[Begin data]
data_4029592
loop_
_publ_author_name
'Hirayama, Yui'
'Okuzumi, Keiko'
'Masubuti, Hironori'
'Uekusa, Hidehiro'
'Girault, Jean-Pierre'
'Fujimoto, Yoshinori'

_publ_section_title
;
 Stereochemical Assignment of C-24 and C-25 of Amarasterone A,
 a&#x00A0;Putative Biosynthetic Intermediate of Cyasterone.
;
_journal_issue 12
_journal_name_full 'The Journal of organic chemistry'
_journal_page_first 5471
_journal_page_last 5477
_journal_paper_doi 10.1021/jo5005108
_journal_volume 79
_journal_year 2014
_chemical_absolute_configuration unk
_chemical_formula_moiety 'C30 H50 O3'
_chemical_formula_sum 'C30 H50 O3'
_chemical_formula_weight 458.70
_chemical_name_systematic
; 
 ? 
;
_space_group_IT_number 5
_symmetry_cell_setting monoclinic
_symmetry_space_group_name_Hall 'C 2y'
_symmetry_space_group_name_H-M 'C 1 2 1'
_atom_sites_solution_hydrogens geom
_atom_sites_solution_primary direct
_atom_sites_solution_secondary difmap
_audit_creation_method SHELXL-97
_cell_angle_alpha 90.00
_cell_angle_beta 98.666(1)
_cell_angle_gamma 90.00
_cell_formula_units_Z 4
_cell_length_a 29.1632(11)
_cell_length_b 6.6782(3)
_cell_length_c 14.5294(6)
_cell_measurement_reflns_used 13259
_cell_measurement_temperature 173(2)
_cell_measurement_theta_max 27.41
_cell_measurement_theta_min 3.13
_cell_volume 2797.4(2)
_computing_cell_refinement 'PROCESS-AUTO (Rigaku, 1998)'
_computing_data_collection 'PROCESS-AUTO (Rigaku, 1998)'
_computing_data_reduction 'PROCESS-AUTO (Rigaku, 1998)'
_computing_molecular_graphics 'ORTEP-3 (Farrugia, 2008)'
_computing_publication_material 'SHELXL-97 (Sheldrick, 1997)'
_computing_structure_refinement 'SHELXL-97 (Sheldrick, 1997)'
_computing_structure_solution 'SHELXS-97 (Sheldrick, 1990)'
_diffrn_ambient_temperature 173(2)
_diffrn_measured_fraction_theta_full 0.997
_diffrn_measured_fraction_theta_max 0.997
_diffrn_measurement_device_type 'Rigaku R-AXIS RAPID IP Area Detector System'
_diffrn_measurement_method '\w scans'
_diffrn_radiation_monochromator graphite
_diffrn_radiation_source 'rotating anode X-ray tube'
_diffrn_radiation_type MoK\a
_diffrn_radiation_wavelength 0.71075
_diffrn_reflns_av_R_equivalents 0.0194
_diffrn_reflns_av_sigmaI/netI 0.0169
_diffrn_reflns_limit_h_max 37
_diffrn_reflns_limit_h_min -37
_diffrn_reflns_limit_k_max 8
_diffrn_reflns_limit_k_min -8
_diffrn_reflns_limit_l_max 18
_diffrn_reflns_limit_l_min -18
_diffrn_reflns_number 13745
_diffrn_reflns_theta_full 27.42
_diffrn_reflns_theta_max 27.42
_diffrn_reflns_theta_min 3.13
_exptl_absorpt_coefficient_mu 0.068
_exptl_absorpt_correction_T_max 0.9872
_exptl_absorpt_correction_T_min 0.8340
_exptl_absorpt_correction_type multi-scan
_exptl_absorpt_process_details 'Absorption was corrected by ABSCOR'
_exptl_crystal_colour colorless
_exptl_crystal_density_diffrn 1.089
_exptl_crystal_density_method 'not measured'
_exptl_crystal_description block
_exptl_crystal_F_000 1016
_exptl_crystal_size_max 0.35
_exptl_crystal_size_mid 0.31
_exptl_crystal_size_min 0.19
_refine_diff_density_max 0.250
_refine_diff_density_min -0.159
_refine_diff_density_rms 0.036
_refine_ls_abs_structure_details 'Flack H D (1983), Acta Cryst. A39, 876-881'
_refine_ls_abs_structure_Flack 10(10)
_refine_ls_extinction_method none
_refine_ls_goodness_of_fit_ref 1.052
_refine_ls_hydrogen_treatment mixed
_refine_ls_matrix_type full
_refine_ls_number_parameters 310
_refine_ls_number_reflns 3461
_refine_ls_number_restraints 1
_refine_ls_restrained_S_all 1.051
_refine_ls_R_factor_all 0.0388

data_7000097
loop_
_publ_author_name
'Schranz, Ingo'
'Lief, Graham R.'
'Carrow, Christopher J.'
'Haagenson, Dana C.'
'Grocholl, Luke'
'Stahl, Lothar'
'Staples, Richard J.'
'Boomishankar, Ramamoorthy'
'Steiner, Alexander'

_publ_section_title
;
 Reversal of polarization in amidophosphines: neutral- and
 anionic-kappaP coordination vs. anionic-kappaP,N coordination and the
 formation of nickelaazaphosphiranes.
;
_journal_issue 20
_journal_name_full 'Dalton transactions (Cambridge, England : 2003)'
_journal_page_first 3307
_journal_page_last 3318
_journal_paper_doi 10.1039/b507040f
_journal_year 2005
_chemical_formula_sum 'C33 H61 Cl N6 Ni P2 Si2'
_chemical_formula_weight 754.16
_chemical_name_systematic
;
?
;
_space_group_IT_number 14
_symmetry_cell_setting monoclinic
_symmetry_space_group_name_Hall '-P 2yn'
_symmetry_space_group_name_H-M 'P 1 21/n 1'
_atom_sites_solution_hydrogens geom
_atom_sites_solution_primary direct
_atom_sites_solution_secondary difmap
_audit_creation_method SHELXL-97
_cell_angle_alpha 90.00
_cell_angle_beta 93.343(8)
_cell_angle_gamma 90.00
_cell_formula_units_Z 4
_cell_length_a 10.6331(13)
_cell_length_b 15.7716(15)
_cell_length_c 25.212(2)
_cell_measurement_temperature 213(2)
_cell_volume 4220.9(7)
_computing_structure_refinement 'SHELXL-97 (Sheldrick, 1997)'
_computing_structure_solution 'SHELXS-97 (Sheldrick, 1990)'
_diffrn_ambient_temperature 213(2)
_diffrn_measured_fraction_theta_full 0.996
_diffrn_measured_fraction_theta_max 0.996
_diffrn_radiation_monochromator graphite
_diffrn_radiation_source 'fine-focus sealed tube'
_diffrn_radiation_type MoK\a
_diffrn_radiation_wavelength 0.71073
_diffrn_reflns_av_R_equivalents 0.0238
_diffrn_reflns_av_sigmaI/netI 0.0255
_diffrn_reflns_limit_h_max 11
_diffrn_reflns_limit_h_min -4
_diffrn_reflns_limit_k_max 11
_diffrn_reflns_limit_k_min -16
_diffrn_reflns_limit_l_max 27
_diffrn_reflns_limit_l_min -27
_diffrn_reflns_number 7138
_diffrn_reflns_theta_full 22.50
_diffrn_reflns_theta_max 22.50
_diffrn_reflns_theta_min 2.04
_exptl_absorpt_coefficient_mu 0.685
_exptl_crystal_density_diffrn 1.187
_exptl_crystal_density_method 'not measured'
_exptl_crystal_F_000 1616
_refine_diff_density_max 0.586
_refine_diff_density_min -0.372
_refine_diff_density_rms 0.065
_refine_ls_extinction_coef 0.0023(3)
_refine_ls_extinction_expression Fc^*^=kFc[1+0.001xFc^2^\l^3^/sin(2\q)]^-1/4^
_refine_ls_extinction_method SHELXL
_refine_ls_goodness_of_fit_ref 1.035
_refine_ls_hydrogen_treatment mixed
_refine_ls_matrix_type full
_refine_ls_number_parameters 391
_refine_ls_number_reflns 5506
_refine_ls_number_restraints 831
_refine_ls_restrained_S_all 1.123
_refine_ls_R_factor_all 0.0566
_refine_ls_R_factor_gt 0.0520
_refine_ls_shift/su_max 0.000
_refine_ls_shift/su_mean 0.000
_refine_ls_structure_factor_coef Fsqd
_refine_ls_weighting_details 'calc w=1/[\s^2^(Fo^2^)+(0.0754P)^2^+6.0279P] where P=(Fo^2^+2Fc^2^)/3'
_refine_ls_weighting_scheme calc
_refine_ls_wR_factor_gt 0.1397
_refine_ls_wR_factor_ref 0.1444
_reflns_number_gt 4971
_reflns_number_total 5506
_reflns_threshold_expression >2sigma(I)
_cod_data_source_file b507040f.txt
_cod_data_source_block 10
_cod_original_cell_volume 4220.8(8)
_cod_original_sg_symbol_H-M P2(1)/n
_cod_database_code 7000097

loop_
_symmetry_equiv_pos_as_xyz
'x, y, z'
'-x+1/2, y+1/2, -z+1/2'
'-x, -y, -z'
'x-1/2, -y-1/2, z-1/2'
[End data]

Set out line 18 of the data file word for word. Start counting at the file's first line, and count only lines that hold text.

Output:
_journal_page_last 5477